Olbermann's Crusade Against Fox News, and Why It's Worse than You Thought
Given his philosophical bent, it is not surprising that Mr. Keith Olbermann would join in the assaults. Still, it is unusual for an on-air personality to regularly attack the personnel of a competitor. Whether this violates some sort of unwritten rule or protocol in the journalistic community we cannot say. But when the vilifications are of dubious accuracy, and the tone becomes personal, they are not principled criticisms, but rather egotistical indulgences.
At my personal blog, I have detailed Mr. Olbermann's November 2004 insults about Bill O'Reilly, how O'Reilly didn't say what Mr. Olbermann claimed, and how Mr. Olbermann--even when proven wrong--refused to make any kind of correction. In February, he ginned up an issue about Mr. O'Reilly college punting record. This was fodder for three broadcasts and a blog entry, but through it all he never bothered to note the official statement from Marist College. They concluded Mr. Olbermann's remarks were erroneous, as did others.
Similar snipes were increasingly common as the months went by: references to "the Jeff Gannons of Fox News", and "the President's fan-club tv network at Fox News"; he wrote that Fox was equivalent to the propaganda newscasts from 1984 (a novel and film about a totalitarian society). But anyone who thought Mr. Olbermann had learned a lesson about recklessly inaccurate charges was in for a disappointment.
Item: On May 23, 2005, Mr. Olbermann commented that you will hear how President Karzai criticized Newsweek on "the 1984 channel", but:
You are less likely to hear the President agree with the US Commanders in Afghanistan that the rioting and deaths were not the result of what Newsweek reported.Mr. Olbermann's snide comment simply wasn't true. Hours earlier, Carl Cameron had reported on Fox:
Karzai confirmed US military assertions that the real instigators were extremists who'll do anything to disrupt democracy.Cameron continued with a clip of Karzai--the same clip Mr. Olbermann showed. It was hardly "less likely" that Fox would run it, since they had already done so.
By August, Mr. Olbermann was doing a regular "worst person in the world" segment. Sometimes his choices were ordinary people who said or did something stupid, but more often the feature was used as a way to skewer someone on his enemies list. Among political types, that means Republicans or conservatives (we are aware of no Democrat or liberal ever being named "worst"). And among media personnel, that means anyone connected with Fox News.
Item: In August, Bill O'Reilly was the "worst person in the world" because he disagreed with John McCain about coerced interrogation. (The quote was lifted from the hard-left website Media Matters, the source for most of these attacks.) Mr. Olbermann opined:
If this were 1972, Bill O'Reilly would be Jane Fonda.Item: On August 24 Brit Hume was named "worser", for something he didn't even say. No correction, retraction, or apology was forthcoming.
Item: Repeating a secondhand story from an anonymous source, on September 6 Mr. Olbermann named Geraldo Rivera "worst person", claiming Mr. Rivera staged a rescue. Mr. Olbermann presented the rumor as fact. But long before he went to air, Fox had released a statement detailing what actually happened. These facts were easily confirmable with a few phone calls. But Mr. Olbermann did not report the existence of Fox's statement, let alone its contents. The slur, like so many others, remains uncorrected to this day.
Item: O'Reilly had made a tongue-in-cheek comment on the radio about how Katrina should have just hit the UN building. Mr. Olbermann ranted about how O'Reilly gets "dumber" all the time, because such a flood would also engulf Fox News, just a few blocks from the UN. The name-calling and personal attacks were escalating, but not the accuracy quotient. O'Reilly's actual words:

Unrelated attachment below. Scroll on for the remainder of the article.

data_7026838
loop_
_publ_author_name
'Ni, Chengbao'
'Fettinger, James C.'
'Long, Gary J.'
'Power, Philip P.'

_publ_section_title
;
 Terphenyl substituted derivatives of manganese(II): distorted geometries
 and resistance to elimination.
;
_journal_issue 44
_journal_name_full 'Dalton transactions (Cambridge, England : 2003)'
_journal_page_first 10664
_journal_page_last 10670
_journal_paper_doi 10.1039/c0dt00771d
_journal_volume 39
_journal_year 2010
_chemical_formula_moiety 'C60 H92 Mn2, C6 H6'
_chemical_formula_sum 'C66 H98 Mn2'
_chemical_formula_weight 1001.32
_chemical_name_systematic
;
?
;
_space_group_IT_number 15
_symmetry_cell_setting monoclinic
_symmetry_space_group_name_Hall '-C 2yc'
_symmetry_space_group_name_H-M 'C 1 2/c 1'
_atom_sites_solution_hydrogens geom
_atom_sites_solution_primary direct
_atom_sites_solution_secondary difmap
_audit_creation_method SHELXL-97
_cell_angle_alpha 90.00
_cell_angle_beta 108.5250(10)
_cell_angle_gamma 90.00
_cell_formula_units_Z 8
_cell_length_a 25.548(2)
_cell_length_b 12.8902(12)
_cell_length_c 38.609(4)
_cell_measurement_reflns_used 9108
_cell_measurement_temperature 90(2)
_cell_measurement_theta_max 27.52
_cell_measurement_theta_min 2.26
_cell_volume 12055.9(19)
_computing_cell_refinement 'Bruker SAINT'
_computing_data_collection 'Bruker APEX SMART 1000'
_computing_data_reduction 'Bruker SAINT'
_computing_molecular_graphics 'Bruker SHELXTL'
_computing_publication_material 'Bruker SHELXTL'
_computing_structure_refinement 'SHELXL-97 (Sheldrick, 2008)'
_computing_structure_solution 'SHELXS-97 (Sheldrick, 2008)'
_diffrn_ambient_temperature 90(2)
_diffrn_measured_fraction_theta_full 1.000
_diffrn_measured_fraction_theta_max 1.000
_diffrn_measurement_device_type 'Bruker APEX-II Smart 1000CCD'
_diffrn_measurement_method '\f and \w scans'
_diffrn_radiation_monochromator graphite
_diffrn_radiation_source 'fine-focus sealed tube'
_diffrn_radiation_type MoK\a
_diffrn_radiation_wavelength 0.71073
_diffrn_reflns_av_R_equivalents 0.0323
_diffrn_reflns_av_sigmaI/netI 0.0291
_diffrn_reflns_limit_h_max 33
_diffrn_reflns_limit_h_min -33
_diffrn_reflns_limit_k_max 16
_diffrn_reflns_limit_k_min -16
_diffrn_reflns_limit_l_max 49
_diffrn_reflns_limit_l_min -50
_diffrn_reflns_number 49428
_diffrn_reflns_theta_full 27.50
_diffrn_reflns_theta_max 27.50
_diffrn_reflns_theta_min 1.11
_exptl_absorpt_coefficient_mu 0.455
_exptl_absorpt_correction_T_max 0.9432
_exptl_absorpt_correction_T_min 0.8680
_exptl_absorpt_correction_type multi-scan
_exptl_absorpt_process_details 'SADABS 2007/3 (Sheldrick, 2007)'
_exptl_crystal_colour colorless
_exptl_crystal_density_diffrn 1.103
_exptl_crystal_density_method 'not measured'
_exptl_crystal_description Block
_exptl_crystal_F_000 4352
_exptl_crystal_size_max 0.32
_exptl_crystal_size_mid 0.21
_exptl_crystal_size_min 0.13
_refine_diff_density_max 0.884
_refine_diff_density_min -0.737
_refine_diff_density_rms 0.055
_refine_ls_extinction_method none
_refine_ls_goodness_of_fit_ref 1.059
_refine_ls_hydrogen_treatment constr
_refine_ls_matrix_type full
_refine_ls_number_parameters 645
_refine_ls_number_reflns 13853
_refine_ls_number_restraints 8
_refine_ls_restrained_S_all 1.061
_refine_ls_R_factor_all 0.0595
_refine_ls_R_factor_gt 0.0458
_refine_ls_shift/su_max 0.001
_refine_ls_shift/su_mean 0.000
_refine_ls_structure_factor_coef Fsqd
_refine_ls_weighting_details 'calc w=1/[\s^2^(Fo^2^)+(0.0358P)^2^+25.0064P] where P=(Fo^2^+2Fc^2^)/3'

Bush to address the UN, says we must be steadfast in battling terrorism. I'm sure all the UN people fell asleep. They don't really care about anything over there at all. I just wish Katrina had only hit the United Nations building, nothing else, just had flooded them out.However "dumber" Mr. O'Reilly may have been getting, he understood the meaning of the phrases "only" and "nothing else". If Mr. Olbermann did grasp their meaning, he considered it less important than insulting a perceived enemy.
Item: A few days later, Geraldo Rivera was "worst" again. He was an "absolute asinine jackass" when he insisted that the New York Times correct a false story. We can see where corrections might be a sore point with Mr. Olbermann.
Item: On October 24, it was Bill O'Reilly once more, in an especially instructive example of Mr. Olbermann's tendency toward misrepresentation. Mr. O'Reilly was quoted as saying:
Now in the Great Depression, every American got spanked. And those Americans went to war during World War II and won the very intense conflict and showed bravery across the board, the Greatest Generation. The Greatest Generation, almost down to the man, was spanked, 'cause that's the way we did it in America. OK?Mr. Olbermann reacted:
The Big Giant head again, explaining to his radio audience that we won the Second World War because of spanking.... He's about four minutes away from being committed.But Mr. Olbermann's characterization of what O'Reilly said was backwards. O'Reilly did not claim that we won World War II because of spanking. The discussion was about capital punishment. Mr. O'Reilly said that spanking did not prevent us from winning the war, that it did not psychologically damage children. This becomes clear when one reads the next sentences of O'Reilly's comment, the sentences Mr. Olbermann left out:
So I'm not believing all these sociologists, these fruitcakes, who run around going, you know, you look at a kid cross-eyed, he's going to grow up to be a heroin addict. I'm not buying that.Keep this practice of selective quotation in mind; we will return to it.
Item: November 1, Mr. Olbermann again proclaims Geraldo Rivera worst, because Mr. Rivera said he's tired of people making fun of him.